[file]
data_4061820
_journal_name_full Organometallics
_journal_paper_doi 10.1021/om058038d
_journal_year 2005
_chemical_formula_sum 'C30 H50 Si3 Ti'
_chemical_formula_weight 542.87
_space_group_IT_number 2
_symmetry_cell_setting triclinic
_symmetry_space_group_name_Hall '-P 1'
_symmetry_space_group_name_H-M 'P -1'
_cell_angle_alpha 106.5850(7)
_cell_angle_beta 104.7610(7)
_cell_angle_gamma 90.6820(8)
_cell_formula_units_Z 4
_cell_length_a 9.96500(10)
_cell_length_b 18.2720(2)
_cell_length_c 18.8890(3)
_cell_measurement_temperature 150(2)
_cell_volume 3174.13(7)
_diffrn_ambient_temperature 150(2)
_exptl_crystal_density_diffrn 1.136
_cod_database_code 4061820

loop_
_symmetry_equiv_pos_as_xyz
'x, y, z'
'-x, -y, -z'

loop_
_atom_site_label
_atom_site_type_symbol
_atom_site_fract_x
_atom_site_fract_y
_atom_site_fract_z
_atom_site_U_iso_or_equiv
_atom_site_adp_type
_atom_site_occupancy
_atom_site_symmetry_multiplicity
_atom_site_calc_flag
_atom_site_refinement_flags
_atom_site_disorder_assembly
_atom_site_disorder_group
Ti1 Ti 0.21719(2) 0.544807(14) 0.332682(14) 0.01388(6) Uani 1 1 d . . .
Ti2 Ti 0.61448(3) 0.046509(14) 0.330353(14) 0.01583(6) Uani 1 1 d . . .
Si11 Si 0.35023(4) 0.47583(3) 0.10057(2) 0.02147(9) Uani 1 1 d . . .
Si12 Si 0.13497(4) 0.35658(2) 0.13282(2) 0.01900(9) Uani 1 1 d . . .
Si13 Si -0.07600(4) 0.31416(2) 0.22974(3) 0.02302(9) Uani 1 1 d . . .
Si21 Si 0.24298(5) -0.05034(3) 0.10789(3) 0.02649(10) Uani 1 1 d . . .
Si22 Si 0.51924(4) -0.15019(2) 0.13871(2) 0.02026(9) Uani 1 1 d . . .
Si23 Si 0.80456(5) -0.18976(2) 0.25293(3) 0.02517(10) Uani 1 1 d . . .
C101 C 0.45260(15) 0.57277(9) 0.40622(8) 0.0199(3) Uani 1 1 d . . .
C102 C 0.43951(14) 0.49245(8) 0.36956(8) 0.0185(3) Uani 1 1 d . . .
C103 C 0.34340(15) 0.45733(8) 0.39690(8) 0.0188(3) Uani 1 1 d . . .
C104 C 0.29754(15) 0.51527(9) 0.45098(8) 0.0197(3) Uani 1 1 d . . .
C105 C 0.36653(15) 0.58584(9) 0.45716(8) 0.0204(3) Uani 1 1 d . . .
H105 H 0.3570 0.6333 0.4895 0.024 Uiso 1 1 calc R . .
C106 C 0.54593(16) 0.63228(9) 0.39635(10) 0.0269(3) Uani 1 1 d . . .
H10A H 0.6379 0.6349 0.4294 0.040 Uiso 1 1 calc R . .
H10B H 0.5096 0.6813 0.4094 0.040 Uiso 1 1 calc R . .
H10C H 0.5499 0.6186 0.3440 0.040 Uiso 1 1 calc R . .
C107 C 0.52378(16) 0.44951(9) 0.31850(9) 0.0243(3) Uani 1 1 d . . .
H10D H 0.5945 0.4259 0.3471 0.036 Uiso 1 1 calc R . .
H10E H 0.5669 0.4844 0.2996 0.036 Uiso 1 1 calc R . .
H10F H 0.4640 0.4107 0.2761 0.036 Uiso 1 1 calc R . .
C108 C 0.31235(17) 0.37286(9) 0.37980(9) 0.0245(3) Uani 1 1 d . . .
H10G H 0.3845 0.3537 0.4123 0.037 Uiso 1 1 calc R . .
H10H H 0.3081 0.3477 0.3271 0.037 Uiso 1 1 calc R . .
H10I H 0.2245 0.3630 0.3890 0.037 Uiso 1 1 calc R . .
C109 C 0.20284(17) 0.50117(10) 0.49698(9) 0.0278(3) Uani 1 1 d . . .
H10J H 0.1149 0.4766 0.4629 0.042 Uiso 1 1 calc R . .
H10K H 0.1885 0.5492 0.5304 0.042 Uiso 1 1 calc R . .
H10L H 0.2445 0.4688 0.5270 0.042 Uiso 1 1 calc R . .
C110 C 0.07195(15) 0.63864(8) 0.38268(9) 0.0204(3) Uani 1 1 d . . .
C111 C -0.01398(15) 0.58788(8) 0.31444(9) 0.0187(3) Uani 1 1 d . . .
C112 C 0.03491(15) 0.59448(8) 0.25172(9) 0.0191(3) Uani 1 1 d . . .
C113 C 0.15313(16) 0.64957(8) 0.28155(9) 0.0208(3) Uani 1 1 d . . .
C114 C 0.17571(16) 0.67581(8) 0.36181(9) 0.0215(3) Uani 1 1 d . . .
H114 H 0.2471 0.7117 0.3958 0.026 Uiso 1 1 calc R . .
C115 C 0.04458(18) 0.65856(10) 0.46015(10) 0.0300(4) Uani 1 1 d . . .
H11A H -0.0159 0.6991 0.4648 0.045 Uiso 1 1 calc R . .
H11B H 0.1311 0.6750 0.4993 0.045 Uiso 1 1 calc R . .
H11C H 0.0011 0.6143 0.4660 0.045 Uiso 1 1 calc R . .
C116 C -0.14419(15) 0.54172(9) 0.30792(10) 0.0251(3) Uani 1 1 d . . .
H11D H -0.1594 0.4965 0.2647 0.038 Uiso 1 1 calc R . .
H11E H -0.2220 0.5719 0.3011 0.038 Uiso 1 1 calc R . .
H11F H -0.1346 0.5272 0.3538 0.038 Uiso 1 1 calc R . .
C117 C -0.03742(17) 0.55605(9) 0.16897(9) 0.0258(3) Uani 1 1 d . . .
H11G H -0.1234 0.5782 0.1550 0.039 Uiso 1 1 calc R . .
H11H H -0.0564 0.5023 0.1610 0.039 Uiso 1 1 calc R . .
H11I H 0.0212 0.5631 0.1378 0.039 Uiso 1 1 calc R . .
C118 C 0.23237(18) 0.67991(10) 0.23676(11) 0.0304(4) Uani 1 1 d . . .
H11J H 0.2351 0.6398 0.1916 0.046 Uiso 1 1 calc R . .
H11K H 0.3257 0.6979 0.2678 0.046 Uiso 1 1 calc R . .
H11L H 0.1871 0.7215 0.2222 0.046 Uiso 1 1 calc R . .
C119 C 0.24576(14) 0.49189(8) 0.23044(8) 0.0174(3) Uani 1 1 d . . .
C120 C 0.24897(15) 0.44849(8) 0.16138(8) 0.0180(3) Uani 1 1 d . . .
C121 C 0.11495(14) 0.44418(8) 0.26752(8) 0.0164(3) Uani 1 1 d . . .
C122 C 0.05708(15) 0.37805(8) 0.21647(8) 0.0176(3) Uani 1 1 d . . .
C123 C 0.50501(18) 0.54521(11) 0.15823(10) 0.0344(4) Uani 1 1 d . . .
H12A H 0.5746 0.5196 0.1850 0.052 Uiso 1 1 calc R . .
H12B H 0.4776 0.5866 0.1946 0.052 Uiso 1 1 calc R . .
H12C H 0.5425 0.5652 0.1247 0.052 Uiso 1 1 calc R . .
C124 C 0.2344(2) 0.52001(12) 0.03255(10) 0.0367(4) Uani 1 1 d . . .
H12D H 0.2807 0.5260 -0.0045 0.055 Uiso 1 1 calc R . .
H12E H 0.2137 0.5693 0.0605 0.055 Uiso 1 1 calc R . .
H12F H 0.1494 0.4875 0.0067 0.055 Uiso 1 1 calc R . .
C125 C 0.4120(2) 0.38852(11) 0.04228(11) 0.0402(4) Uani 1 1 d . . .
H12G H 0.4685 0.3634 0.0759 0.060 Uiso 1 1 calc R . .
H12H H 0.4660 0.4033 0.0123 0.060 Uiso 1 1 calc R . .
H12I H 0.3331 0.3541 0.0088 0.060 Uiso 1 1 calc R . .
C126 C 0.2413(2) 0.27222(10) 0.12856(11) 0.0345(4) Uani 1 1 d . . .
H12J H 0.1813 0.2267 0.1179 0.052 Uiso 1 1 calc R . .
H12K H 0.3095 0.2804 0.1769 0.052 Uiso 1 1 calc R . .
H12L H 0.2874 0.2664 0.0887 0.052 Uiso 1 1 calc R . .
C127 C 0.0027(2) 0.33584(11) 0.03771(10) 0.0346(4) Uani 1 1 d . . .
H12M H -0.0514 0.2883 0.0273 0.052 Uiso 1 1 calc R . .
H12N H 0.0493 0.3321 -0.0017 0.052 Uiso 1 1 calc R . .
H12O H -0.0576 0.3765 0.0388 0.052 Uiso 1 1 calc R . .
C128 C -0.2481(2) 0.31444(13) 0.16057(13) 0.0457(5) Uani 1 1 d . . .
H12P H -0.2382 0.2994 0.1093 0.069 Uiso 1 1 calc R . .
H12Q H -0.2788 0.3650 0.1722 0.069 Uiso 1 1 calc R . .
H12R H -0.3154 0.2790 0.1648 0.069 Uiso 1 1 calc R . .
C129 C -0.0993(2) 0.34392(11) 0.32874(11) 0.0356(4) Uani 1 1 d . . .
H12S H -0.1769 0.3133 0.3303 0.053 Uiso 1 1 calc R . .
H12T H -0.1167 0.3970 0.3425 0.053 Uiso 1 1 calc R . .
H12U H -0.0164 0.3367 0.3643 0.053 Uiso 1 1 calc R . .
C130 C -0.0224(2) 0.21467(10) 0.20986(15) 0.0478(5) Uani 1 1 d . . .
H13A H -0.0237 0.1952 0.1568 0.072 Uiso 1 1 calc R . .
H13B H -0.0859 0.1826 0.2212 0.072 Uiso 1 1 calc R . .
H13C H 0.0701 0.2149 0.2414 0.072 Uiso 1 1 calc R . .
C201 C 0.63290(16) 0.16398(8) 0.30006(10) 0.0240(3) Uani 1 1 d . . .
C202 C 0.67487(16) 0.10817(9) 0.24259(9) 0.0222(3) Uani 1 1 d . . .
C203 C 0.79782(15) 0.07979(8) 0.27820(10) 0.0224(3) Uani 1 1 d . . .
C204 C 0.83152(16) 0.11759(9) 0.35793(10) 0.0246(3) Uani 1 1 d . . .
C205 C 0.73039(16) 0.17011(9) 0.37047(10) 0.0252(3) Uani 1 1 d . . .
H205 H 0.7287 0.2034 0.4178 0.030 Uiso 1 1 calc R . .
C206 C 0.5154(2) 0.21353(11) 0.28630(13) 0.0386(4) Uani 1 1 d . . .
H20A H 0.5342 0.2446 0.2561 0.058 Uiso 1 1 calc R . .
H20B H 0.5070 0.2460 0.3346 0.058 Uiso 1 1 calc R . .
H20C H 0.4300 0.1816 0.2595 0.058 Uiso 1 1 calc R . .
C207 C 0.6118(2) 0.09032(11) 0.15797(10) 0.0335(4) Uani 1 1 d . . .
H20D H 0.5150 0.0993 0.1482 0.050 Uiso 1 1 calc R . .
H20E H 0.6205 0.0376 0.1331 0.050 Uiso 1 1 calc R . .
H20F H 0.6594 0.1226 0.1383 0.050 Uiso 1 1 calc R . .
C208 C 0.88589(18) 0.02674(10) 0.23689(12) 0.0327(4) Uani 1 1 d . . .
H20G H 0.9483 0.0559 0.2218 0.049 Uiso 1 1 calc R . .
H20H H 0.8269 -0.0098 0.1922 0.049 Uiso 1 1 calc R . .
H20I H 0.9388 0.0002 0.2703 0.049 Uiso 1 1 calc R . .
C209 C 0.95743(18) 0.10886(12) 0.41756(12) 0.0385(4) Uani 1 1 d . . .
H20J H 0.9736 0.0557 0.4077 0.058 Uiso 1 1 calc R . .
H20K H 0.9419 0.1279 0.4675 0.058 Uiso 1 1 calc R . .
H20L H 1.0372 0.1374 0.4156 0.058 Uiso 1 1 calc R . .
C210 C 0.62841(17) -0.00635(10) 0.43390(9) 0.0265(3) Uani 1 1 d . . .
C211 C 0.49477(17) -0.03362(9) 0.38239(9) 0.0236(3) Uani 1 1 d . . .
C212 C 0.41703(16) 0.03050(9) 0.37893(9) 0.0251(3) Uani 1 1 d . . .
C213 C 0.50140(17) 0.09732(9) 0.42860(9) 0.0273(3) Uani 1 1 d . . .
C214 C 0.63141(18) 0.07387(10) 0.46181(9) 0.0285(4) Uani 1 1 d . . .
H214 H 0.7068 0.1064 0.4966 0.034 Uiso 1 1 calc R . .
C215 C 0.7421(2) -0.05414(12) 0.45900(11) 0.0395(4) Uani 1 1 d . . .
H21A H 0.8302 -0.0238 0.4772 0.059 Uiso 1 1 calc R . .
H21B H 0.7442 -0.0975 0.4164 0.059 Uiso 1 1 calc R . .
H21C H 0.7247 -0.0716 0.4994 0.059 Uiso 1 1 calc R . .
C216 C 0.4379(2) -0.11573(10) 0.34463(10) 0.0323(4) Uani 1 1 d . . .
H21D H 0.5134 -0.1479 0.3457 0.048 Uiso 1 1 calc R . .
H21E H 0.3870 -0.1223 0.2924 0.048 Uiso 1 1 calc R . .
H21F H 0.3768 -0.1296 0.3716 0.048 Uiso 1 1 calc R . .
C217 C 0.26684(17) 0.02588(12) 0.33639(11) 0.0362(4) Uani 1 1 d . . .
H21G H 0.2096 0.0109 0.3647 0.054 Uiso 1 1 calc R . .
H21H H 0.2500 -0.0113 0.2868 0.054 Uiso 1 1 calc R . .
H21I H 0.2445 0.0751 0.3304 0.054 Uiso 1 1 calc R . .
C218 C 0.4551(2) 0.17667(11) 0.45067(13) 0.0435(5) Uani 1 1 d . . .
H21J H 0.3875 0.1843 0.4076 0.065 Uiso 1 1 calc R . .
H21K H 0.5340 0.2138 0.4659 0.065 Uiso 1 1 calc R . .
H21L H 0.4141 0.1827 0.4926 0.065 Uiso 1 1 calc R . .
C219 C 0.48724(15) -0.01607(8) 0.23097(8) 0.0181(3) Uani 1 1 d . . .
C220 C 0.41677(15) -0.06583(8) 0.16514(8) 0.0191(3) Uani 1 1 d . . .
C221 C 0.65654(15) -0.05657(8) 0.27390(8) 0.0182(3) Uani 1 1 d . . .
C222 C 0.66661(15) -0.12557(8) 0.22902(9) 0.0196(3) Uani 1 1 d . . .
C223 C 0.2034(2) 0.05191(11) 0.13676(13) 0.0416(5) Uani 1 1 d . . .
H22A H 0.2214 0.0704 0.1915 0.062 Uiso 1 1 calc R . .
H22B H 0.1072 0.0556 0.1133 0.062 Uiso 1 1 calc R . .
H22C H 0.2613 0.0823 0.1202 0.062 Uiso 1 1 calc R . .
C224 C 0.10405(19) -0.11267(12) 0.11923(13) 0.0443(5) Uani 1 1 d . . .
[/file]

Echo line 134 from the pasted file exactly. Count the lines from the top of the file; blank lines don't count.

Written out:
H205 H 0.7287 0.2034 0.4178 0.030 Uiso 1 1 calc R . .